No, I don’t mean the mythical Achilles of the Greek army who singlehandedly won the Trojan war! I speak of your Achilles tendon (which is appropriately named because that was his downfall).
The Achilles tendon (Calcaneal tendon) is located at the lower third of the lower leg, connecting the calf musculature to the calcaneus, and its sole action is to mediate and transmit load through the ankle joint, which means it grants you the ability to walk, run, jump, swim, row, climb etc. (you get the point). It also holds the official title of ‘The Bodies Thickest Tendon’ which means it can handle some serious weight!
So if this tendon is so strong, how is it that I can be getting pain in my heels?
A complicated question to answer. The reason being; there are so many different causes as to why YOUR heel may be hurting. Is it footwear? Is it your running style? Is it weight? Or maybe your biomechanics? Maybe a combination of all of the above? Is it even Achilles tendonitis?
Lets check: within the Achilles, there lies a hypovascular portion (low blood supply) that sits around 2-6cm above the calcaneus. This is the most common area to experience Achilles tendonitis so if thats where your pain is, we’re (probably) on the right track!
Yes my pain is in that “hypovascular” area, what do I do about it?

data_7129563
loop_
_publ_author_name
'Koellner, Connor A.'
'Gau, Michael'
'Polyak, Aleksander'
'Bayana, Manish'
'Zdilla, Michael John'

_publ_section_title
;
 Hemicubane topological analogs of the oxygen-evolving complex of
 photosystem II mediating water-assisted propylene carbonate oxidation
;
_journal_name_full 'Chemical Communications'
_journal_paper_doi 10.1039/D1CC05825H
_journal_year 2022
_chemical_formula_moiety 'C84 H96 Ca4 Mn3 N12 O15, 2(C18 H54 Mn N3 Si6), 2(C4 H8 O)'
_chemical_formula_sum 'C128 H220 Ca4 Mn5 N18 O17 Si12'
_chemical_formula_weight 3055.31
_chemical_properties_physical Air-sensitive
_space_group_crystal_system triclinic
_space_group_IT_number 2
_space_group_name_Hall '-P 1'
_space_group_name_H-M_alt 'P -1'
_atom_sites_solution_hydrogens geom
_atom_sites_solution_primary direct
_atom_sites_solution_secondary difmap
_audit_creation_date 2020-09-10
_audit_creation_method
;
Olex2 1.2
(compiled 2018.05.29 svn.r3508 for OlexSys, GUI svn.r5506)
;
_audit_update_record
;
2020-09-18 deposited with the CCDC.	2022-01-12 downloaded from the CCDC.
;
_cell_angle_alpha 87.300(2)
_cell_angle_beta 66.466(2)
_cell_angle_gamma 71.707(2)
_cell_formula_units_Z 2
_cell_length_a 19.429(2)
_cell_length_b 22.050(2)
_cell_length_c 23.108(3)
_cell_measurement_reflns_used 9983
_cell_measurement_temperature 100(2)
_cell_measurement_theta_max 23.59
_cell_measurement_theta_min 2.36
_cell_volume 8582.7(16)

Stop doing whatever it is that makes it hurt! (Duh)
All jokes aside, first step is to reduce load and give the Achilles a chance to heal. You may even find some relief in wearing a elevated heel (boots or running shoes). The downside is that it can take 3-6 months for tendons to heal (closer to 6 months for Achilles tendon due to the fact we have to use it to walk daily). Following a period of no pain (3-6 weeks) you then start a progressive strengthening program (issued by a physical therapist or Podiatrist) to increase the tolerance of the Achilles to stress.
The area of concern lies in how persistent Achilles tendonitis is. Not uncommonly, the tendon gets stuck in a state of inflammation and cannot heal, leading to breakdown of tissue and potential rupture requiring surgery. Or pain subsides, only to reoccur when activity increases as the tendon’s repaired fibres weren’t adequately realigned in the rehab period.
Ok so how do I speed up recovery and help prevent reoccurence?
Or shockwave therapy for short. Shockwave Therapy is a sound wave therapy, where a pneumatic head sends a sound-wave into the body tissue. The tissue then responds by releasing healing factors, increasing blood supply, and inhibiting pain receptors (to name a few). All of these are desired outcomes in treating and managing Achilles tendonitis and when used in the hands of a skill practitioner, can greatly increase healing time and result in better outcomes!
At Podiatry First, all clinicians are trained and highly proficient in the treatment of Achilles tendonitis and Shockwave Therapy. Please bare in mind that your condition may require more intervention than simply reducing activity, and I encourage you to seek out the help of a qualified practitioner to get down the root cause of YOUR problem.
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